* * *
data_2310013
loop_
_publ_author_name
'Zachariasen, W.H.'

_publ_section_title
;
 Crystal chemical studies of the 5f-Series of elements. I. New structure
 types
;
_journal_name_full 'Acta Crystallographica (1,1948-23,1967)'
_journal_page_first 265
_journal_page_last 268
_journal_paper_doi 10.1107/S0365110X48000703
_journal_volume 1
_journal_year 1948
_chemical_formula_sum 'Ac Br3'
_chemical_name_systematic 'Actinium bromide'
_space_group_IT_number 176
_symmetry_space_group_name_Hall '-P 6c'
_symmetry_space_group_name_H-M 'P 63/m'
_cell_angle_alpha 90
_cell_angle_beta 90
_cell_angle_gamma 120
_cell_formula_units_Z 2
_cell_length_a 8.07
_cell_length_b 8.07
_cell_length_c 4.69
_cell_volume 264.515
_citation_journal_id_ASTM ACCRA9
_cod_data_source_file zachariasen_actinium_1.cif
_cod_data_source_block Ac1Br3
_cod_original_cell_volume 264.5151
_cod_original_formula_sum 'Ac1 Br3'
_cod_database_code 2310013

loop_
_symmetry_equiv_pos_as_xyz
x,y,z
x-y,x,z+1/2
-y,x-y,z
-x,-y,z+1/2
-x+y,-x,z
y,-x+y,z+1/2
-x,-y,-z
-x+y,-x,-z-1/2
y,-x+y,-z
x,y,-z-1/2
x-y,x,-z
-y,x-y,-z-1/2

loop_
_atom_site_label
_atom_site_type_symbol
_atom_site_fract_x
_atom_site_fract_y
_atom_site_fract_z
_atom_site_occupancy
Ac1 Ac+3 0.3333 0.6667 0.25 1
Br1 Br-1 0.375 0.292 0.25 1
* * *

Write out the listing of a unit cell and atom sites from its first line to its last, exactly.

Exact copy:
data_2310013
loop_
_publ_author_name
'Zachariasen, W.H.'

_publ_section_title
;
 Crystal chemical studies of the 5f-Series of elements. I. New structure
 types
;
_journal_name_full 'Acta Crystallographica (1,1948-23,1967)'
_journal_page_first 265
_journal_page_last 268
_journal_paper_doi 10.1107/S0365110X48000703
_journal_volume 1
_journal_year 1948
_chemical_formula_sum 'Ac Br3'
_chemical_name_systematic 'Actinium bromide'
_space_group_IT_number 176
_symmetry_space_group_name_Hall '-P 6c'
_symmetry_space_group_name_H-M 'P 63/m'
_cell_angle_alpha 90
_cell_angle_beta 90
_cell_angle_gamma 120
_cell_formula_units_Z 2
_cell_length_a 8.07
_cell_length_b 8.07
_cell_length_c 4.69
_cell_volume 264.515
_citation_journal_id_ASTM ACCRA9
_cod_data_source_file zachariasen_actinium_1.cif
_cod_data_source_block Ac1Br3
_cod_original_cell_volume 264.5151
_cod_original_formula_sum 'Ac1 Br3'
_cod_database_code 2310013

loop_
_symmetry_equiv_pos_as_xyz
x,y,z
x-y,x,z+1/2
-y,x-y,z
-x,-y,z+1/2
-x+y,-x,z
y,-x+y,z+1/2
-x,-y,-z
-x+y,-x,-z-1/2
y,-x+y,-z
x,y,-z-1/2
x-y,x,-z
-y,x-y,-z-1/2

loop_
_atom_site_label
_atom_site_type_symbol
_atom_site_fract_x
_atom_site_fract_y
_atom_site_fract_z
_atom_site_occupancy
Ac1 Ac+3 0.3333 0.6667 0.25 1
Br1 Br-1 0.375 0.292 0.25 1